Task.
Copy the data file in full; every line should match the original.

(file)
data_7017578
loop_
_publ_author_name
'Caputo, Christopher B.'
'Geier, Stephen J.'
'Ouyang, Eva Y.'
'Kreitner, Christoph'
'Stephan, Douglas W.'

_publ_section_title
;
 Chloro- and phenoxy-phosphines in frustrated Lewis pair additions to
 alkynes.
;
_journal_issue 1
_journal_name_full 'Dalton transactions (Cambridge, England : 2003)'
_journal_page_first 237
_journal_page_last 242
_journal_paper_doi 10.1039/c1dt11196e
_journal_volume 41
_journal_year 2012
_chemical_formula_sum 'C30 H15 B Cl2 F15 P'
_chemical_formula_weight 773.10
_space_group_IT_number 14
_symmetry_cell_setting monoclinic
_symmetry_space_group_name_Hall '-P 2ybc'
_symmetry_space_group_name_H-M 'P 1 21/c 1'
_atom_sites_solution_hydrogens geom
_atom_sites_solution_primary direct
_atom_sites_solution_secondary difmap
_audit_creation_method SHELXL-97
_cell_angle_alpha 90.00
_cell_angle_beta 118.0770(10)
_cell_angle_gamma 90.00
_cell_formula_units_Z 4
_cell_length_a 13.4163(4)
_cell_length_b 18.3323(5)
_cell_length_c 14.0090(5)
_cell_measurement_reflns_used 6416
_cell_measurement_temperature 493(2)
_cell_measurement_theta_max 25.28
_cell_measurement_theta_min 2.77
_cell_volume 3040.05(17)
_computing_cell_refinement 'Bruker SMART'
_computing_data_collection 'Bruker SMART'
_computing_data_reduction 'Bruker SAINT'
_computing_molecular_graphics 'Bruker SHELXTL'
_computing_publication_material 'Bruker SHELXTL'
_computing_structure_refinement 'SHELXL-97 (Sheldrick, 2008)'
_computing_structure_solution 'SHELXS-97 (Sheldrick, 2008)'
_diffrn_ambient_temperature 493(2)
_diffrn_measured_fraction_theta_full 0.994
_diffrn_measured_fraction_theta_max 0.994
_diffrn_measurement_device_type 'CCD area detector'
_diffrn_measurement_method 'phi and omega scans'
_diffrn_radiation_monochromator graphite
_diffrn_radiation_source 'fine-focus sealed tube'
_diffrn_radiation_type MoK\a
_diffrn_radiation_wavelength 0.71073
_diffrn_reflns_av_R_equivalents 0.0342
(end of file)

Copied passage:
data_7017578
loop_
_publ_author_name
'Caputo, Christopher B.'
'Geier, Stephen J.'
'Ouyang, Eva Y.'
'Kreitner, Christoph'
'Stephan, Douglas W.'

_publ_section_title
;
 Chloro- and phenoxy-phosphines in frustrated Lewis pair additions to
 alkynes.
;
_journal_issue 1
_journal_name_full 'Dalton transactions (Cambridge, England : 2003)'
_journal_page_first 237
_journal_page_last 242
_journal_paper_doi 10.1039/c1dt11196e
_journal_volume 41
_journal_year 2012
_chemical_formula_sum 'C30 H15 B Cl2 F15 P'
_chemical_formula_weight 773.10
_space_group_IT_number 14
_symmetry_cell_setting monoclinic
_symmetry_space_group_name_Hall '-P 2ybc'
_symmetry_space_group_name_H-M 'P 1 21/c 1'
_atom_sites_solution_hydrogens geom
_atom_sites_solution_primary direct
_atom_sites_solution_secondary difmap
_audit_creation_method SHELXL-97
_cell_angle_alpha 90.00
_cell_angle_beta 118.0770(10)
_cell_angle_gamma 90.00
_cell_formula_units_Z 4
_cell_length_a 13.4163(4)
_cell_length_b 18.3323(5)
_cell_length_c 14.0090(5)
_cell_measurement_reflns_used 6416
_cell_measurement_temperature 493(2)
_cell_measurement_theta_max 25.28
_cell_measurement_theta_min 2.77
_cell_volume 3040.05(17)
_computing_cell_refinement 'Bruker SMART'
_computing_data_collection 'Bruker SMART'
_computing_data_reduction 'Bruker SAINT'
_computing_molecular_graphics 'Bruker SHELXTL'
_computing_publication_material 'Bruker SHELXTL'
_computing_structure_refinement 'SHELXL-97 (Sheldrick, 2008)'
_computing_structure_solution 'SHELXS-97 (Sheldrick, 2008)'
_diffrn_ambient_temperature 493(2)
_diffrn_measured_fraction_theta_full 0.994
_diffrn_measured_fraction_theta_max 0.994
_diffrn_measurement_device_type 'CCD area detector'
_diffrn_measurement_method 'phi and omega scans'
_diffrn_radiation_monochromator graphite
_diffrn_radiation_source 'fine-focus sealed tube'
_diffrn_radiation_type MoK\a
_diffrn_radiation_wavelength 0.71073
_diffrn_reflns_av_R_equivalents 0.0342